Things I Find Inexplicably Funny

  It’s that magical time of year, where I have to dig in, eschew all social contact, and sacrifice myself to finals. I’ve been spending the rainiest day in recent memory reading academic journal articles on Abstract Expressionism, and when this paper is finished and handed in, I will never want to look at a Jackson Pollock painting again.  Maybe it’s oxygen deprivation making me feel compelled to overshare this with you.

I used to work at an upscale men’s clothing store down at the Jersey shore (just to give you an idea: men’s golf shirts, $50 each) that was so mind-numbingly boring that we used to place bets based on how overplayed the songs on the South Jersey lite FM radio station were (i.e., how many times will we hear this song this week?). There was a period of time where the song of the week was “Leather and Lace,” but they never identified the artists. We all knew it was Stevie Nicks and somebody, but we couldn’t identify the male vocalist. It took a full week before someone finally correctly identified it as Don Henley.

You know your job is mind-numbingly boring when you can write, in your head, a full gender-studies article on the cultural relevancy of the lite-FM chestnut, “Leather and Lace.” It made me fall in love with the song. It wasn’t a great summer, but there are worse fates.

Years later but still years ago, I convinced my friend Jeremy to sing this at karaoke with me. Being completely blotto, I blew it so badly that I still owe Ms. Nicks an apology.

So, that might explain why I find this pee-myself hilarious, at least through the first 4 minutes.

Ferrell’s comedy takes a while (and it’s not work-safe, you have been warned), but at 4:15 or so, Dave Grohl just takes it back and owns it (and me).  I’ve never been a huge fan of, specifically, The Grohl- his presence is ubiquitous enough to have become cultural wallpaper at this point. But his ability to simplify and perform this overplayed song compellingly shows you why, much like Chickenman, he’s everywhere, he’s everywhere. Guy’s got some chops, and I wouldn’t mind that served up with some caramelized onions.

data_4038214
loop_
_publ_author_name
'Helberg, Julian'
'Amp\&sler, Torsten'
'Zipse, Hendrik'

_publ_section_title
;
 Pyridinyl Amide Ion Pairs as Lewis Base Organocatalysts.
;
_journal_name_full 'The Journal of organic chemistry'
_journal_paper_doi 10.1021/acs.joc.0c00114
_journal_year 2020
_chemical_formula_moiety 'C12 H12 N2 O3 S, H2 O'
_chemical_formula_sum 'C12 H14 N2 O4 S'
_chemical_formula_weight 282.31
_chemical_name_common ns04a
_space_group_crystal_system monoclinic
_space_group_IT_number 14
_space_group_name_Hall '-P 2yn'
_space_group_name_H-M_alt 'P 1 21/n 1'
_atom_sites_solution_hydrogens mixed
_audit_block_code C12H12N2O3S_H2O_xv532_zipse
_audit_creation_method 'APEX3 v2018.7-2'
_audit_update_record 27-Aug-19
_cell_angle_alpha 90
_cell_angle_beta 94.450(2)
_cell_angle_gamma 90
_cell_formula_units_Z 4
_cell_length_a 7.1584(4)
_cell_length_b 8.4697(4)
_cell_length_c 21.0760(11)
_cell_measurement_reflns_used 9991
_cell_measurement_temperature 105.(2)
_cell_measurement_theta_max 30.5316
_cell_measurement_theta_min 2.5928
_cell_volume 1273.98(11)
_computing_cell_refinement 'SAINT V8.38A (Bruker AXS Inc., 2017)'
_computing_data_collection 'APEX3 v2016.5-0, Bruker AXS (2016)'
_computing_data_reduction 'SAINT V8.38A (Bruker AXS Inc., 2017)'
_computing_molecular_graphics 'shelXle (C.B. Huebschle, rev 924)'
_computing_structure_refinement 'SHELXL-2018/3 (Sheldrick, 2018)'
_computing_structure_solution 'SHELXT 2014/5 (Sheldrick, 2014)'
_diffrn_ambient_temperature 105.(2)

But then Ferrell breaks the absolute cardinal rule of the guitarist-worshiper. No matter how funny you think you are, no matter how complicated your bromance, YOU DO NOT DISTRACT THE GUITARIST. Guitarists in general tend to be skittery creatures, and it’s a complicated juggling act for them to perform and make it look like they’re not self-conscious. One wrong move and they will tear back to Mom’s basement, the six-pack of Schlitz and the stack of vinyl records before you can say Stairway To Heaven. Deep down inside every guitarist is a kid who finds a complicated, ancient and beautiful stringed instrument less threatening than people.

Musicians make good partners for writers.  When you need to go crawl into a cave and scribble and scrape out a few hundred words and try to make sense of them, they will not miss you when you’re gone. They will, in their weird way. You might come out later on and find a mouse on your doorstep.  In reality, they’re off doing their own scrambling and scraping. Whatever you do, when the machine is in operation, do not distract them. You might end up with a 12-string neck in your ribs, and you will deserve it.

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About manifenestration

Lindsay is a playwright, arts advocate, and a candidate in Temple University's MFA program in Playwriting. She lives and writes in Philadelphia, PA, with her husband, three cats and two dogs. Someday, she hopes to not have to vacuum.

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